Credit: Journal of the American Chemical Society
Scientists at Tokyo Institute of Technology design polymers infused with a stress-sensitive molecular unit that respond to external forces by switching on their fluorescence. The researchers demonstrate the fluorescence to be dependent on the magnitude of force and show that it is possible to detect both, reversible and irreversible polymer deformations, opening the door to the exploration of new force regimes in polymers.
Besides causing physical motion, mechanical forces can drive chemical changes in controlled and productive ways, allowing for desirable material properties. One way to go about this is by introducing a so-called mechanophore into the material, molecular units that are sensitive to stress or strain. Specifically, mechanochromic mechanophores, which alter their optical properties in response to mechanical stimuli, are quite useful in quantifying their local mechanical environment.
However, the response mechanism at play in most mechanophores involves severing of chemical bonds. Consequently, they require relatively large mechanical forces to be activated and their response is usually not reversible. To address these issues, researchers led by Prof. Yoshimitsu Sagara from Tokyo Institute of Technology (Tokyo Tech) had previously developed supramolecular mechanophores that show instantly reversible on/off switching of fluorescence without any scission of covalent bonds. The team’s next challenge was to determine if both reversible and irreversible mechanoresponses can be elicited from the same molecular motif.
In a new Journal of the American Chemical Society study, the team explores this question using an unusual molecular architecture called “rotaxane” in which a dumbbell-shaped molecule is threaded through a “ring” such that they are mechanically interlocked, i.e. the “ring” cannot be normally pulled out. By attaching a quencher-emitter pair to the rotaxane and selecting appropriate sizes of ring and stopper moieties, the team demonstrates a new type of mechanophore response that can be either reversible or irreversible, depending on the magnitude of the applied force (Figure 1).
“When there is no force applied, the attractive interaction keeps the emitter-containing ring near the quencher fixed on the rotaxane’s axle, so that the emission is quenched,” explains Sagara. “Upon applying a weak force, the emitter is moved away from the quencher, and its fluorescence is turned on. This effect is reversible, unless the force is sufficiently high to push the ring past the stopper so that irreversible dethreading occurs.”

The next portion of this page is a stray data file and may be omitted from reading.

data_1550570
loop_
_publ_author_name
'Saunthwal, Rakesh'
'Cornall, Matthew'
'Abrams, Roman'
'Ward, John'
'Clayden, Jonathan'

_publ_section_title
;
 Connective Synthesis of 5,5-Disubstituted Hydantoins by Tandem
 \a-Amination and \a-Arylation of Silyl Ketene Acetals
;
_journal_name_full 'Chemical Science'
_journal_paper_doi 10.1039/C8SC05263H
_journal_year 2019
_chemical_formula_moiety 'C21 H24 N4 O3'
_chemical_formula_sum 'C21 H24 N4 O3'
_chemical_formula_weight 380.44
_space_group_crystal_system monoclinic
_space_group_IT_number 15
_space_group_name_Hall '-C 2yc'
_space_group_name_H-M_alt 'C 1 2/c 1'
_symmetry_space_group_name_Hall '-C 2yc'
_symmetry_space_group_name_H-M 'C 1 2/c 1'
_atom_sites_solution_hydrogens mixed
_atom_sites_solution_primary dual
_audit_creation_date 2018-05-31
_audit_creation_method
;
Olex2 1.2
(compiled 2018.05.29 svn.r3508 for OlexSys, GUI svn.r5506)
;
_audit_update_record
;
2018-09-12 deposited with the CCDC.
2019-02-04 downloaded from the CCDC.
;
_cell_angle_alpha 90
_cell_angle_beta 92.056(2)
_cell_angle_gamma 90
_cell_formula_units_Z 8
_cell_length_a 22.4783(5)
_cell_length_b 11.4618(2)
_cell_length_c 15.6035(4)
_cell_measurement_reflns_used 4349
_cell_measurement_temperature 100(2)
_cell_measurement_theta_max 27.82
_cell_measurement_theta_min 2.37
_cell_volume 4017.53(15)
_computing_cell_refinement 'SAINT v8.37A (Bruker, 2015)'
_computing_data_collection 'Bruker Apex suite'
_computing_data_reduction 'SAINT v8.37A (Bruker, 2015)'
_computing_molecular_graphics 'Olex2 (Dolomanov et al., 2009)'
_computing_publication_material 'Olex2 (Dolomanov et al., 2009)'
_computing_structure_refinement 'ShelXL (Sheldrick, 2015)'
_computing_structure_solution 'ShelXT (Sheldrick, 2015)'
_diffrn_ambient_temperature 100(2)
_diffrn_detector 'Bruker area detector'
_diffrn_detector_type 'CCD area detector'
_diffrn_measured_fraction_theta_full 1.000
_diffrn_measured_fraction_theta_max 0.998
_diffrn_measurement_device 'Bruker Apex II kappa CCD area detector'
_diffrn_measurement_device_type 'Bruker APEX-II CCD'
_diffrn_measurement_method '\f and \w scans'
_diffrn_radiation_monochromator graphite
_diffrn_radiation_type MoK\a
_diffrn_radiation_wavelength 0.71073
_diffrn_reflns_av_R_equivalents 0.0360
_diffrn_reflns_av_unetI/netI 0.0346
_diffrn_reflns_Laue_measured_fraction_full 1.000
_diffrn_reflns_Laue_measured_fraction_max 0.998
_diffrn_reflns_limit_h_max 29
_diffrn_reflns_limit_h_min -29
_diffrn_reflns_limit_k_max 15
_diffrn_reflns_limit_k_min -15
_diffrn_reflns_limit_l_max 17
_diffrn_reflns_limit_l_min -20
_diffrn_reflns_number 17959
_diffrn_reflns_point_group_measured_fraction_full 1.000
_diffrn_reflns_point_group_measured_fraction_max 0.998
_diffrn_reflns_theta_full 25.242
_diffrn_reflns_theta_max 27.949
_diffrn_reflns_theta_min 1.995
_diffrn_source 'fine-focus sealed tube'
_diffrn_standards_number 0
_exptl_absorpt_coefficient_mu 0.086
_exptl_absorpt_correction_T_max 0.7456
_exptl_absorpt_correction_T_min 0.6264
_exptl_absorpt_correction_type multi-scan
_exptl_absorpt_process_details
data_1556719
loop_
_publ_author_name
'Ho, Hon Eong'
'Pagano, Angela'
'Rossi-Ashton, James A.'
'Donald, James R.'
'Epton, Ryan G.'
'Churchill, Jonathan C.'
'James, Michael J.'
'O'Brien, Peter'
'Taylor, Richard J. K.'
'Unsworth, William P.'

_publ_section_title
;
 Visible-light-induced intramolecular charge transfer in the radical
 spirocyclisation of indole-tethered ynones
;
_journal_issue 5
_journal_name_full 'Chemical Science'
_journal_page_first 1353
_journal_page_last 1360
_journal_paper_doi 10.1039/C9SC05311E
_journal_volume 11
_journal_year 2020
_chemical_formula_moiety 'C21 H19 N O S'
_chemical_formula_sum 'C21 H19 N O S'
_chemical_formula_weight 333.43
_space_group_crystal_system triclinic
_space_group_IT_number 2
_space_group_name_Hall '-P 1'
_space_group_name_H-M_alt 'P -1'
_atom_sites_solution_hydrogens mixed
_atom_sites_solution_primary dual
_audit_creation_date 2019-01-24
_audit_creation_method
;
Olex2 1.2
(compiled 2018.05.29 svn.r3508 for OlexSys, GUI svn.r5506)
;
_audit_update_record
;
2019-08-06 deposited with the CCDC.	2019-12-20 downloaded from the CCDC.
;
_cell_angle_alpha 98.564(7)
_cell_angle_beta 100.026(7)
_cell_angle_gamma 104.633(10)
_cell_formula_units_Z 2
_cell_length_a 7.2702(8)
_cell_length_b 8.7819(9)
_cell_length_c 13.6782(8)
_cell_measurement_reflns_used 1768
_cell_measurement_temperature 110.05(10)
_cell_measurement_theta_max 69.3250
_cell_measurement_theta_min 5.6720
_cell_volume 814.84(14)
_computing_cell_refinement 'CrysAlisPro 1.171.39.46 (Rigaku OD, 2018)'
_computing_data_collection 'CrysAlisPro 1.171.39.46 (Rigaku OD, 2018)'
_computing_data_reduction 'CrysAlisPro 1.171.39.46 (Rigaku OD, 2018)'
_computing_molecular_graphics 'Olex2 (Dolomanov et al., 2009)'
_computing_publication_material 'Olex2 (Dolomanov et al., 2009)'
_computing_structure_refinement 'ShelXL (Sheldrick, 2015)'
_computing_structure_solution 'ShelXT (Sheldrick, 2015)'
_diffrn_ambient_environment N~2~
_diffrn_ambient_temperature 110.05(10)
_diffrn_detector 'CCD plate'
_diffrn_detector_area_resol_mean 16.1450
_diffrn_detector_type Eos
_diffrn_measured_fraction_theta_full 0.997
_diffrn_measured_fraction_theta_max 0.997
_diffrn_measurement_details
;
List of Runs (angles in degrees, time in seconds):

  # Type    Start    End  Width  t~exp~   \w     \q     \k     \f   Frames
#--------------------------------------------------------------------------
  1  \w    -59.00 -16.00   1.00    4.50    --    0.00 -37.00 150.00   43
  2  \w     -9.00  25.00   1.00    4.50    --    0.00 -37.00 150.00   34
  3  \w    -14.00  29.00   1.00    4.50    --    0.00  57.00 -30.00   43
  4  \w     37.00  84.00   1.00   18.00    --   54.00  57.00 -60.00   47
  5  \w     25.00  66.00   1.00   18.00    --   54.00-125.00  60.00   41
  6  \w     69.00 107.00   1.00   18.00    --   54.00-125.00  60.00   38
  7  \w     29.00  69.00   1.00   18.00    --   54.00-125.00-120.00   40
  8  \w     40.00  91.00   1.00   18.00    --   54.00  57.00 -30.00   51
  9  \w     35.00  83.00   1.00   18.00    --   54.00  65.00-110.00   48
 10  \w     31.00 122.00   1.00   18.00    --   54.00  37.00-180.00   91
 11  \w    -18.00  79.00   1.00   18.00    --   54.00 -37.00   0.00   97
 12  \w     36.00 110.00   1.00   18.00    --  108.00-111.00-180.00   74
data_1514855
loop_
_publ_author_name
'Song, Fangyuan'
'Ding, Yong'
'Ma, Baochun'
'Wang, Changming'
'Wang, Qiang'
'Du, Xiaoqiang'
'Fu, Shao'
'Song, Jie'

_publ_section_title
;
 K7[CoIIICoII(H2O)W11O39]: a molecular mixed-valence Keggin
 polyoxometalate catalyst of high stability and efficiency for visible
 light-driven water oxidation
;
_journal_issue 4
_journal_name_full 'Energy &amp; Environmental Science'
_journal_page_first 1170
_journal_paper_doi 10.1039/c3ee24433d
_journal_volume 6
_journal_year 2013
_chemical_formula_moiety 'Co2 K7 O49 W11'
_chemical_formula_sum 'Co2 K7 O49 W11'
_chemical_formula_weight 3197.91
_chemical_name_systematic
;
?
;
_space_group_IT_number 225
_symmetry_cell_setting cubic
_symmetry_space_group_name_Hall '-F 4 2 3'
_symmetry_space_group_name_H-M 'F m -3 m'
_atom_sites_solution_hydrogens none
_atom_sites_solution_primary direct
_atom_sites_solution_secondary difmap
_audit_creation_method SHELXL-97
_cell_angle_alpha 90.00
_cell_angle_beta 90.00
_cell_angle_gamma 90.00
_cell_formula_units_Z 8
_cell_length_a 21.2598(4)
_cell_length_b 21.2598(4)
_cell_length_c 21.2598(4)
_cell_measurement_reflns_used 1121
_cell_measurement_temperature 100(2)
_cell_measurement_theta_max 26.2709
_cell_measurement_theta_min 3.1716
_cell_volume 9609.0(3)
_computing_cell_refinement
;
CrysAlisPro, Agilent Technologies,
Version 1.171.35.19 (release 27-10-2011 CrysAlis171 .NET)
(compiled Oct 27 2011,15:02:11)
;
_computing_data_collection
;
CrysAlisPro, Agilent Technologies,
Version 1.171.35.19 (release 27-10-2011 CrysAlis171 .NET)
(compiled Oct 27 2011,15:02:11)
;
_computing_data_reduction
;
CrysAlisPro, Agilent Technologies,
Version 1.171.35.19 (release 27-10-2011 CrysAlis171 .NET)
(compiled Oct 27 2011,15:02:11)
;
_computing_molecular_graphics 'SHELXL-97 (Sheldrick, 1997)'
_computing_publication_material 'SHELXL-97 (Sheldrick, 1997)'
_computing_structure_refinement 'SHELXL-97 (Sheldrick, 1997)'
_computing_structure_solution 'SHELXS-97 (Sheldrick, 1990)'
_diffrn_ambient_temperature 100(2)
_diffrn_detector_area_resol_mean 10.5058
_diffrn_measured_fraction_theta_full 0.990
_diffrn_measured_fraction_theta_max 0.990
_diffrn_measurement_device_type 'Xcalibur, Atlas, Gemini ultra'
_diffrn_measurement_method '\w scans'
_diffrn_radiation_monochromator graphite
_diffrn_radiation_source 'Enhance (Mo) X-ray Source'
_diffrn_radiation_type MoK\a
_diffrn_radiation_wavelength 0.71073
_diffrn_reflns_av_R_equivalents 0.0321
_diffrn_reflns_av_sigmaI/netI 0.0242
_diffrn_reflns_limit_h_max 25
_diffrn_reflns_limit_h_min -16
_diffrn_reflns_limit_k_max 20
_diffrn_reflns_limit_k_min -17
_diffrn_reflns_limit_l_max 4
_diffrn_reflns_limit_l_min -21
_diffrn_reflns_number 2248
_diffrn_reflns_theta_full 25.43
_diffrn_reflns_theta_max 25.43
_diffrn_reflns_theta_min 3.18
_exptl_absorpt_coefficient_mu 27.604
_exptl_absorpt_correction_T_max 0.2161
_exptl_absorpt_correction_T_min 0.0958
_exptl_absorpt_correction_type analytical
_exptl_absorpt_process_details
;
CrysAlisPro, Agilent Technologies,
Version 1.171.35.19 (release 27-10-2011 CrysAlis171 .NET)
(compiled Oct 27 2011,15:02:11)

By investigating a carefully designed set of different rotaxanes, the team demonstrated that the combination of appropriately selected ring and stopper moieties having the right sized is crucial to obtain interlocked structures that display such dual response. Tokyo Tech researchers collaborated with Swiss partners from the University of Fribourg’s Adolphe Merkle Institute to incorporate the new mechanophores into elastic polyurethane rubbers. These materials which exhibit reversible fluorescence changes over many stretch-and-release cycles to low strains, due to the shuttling function, whereas permanent changes were observed when the rubbers were subjected to repeated deformations to high strains due to dethreading of the ring from the axle. “This mechanism allows one, at least conceptually, to monitor the actual deformation of polymer materials and examine mechanical damage that were inflicted in the past on the basis of an optical signal” says Sagara.
Speculating the possible implications of their results, an elated Sagara comments, “Extending the current library of mechanophores with our rotaxane-based candidates would be useful for studying the mechanical properties of not only polymers but also cells and tissues, as our mechanophores can respond to much smaller forces compared to those involving chemical bond scission.”
Simply put, rotaxanes could pervade all of natural science!
About Tokyo Institute of Technology
Tokyo Tech stands at the forefront of research and higher education as the leading university for science and technology in Japan. Tokyo Tech researchers excel in fields ranging from materials science to biology, computer science, and physics. Founded in 1881, Tokyo Tech hosts over 10,000 undergraduate and graduate students per year, who develop into scientific leaders and some of the most sought-after engineers in industry. Embodying the Japanese philosophy of “monotsukuri,” meaning “technical ingenuity and innovation,” the Tokyo Tech community strives to contribute to society through high-impact research.
About Japan Science and Technology Agency (JST)
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